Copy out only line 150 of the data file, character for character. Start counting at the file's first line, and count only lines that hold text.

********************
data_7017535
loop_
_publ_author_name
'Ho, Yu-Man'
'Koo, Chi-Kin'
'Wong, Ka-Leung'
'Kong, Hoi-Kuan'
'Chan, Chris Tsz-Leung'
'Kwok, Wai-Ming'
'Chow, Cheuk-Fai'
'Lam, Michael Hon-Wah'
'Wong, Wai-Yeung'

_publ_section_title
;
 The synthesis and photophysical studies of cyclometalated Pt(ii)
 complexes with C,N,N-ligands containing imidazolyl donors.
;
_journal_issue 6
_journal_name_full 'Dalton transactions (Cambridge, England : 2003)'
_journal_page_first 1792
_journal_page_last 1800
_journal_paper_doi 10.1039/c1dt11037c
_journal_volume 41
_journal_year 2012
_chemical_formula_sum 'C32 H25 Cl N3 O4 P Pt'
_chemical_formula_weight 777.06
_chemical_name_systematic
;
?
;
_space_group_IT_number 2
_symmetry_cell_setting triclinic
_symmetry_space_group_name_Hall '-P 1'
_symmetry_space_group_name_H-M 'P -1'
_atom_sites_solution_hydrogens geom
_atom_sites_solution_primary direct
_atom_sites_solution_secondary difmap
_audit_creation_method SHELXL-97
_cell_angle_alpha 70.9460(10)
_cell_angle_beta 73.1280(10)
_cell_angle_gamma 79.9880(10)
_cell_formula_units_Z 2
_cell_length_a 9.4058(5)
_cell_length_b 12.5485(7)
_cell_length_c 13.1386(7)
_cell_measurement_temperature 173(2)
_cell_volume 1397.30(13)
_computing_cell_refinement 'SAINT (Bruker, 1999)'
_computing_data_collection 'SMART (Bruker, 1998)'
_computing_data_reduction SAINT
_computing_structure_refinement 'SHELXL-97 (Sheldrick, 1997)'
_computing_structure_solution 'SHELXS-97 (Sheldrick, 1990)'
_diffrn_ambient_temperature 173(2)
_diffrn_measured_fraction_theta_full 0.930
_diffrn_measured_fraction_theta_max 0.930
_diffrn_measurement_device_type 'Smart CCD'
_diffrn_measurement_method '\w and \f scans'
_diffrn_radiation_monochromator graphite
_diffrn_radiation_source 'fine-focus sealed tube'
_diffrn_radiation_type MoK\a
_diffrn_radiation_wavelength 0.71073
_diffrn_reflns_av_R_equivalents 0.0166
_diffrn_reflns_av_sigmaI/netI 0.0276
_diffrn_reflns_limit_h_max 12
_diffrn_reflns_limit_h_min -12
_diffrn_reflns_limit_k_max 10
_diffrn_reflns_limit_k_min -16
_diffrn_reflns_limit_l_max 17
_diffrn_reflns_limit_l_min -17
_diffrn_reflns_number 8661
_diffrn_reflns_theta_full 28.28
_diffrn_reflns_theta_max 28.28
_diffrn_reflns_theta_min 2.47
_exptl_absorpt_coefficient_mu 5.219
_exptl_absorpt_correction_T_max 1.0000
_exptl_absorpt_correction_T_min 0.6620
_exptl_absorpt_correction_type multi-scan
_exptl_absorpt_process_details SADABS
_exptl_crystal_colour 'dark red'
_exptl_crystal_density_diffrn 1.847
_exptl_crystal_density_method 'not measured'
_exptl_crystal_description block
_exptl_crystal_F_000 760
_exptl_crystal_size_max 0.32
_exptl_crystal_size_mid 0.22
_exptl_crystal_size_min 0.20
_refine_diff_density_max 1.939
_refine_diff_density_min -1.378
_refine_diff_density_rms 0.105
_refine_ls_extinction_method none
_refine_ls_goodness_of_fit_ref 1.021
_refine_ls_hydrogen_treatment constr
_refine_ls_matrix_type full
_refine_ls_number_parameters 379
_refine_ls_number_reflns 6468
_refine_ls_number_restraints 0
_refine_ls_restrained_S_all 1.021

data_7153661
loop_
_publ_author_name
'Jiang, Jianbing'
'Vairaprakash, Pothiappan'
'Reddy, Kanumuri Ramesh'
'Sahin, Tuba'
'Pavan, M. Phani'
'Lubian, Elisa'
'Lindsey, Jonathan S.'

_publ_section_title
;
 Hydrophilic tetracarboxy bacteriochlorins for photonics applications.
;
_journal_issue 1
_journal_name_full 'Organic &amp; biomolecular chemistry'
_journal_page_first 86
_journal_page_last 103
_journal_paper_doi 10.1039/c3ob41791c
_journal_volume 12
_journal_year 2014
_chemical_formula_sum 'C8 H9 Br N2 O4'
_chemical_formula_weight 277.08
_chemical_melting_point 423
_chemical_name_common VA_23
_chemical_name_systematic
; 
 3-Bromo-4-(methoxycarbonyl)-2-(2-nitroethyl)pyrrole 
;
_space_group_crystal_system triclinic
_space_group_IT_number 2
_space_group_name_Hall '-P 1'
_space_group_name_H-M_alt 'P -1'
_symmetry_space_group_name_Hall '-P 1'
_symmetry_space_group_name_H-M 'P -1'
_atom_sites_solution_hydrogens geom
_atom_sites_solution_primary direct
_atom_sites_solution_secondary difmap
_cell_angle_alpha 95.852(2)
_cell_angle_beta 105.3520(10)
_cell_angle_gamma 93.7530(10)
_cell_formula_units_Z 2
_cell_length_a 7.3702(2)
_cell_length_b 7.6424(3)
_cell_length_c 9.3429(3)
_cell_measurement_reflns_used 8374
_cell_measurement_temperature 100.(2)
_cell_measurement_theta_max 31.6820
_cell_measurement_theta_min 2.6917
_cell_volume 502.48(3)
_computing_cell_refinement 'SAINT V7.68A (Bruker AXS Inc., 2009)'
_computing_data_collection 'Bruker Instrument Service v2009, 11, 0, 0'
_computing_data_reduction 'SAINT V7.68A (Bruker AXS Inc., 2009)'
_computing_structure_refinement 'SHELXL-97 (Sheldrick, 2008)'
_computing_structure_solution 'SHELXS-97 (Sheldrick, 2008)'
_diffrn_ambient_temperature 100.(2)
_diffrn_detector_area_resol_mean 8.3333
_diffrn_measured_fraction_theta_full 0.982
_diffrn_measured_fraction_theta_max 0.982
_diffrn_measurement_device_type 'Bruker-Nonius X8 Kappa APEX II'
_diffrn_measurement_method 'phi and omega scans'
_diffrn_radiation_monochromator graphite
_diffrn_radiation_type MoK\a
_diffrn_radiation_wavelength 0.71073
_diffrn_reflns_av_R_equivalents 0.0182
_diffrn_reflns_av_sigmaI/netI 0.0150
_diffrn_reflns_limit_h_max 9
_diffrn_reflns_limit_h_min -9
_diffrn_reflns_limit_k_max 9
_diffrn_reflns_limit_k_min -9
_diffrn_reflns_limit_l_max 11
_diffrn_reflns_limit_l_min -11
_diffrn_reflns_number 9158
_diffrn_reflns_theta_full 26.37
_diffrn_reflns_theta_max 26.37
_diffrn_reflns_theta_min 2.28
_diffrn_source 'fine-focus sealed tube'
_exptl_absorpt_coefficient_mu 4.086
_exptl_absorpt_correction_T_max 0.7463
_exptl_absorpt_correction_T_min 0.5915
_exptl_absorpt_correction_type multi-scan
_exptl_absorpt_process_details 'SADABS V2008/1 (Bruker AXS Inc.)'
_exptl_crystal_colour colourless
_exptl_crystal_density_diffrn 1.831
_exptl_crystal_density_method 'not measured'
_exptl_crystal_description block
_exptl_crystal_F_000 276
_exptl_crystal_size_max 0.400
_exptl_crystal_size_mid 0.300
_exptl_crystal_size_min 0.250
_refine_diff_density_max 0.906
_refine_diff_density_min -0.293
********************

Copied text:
_computing_data_reduction 'SAINT V7.68A (Bruker AXS Inc., 2009)'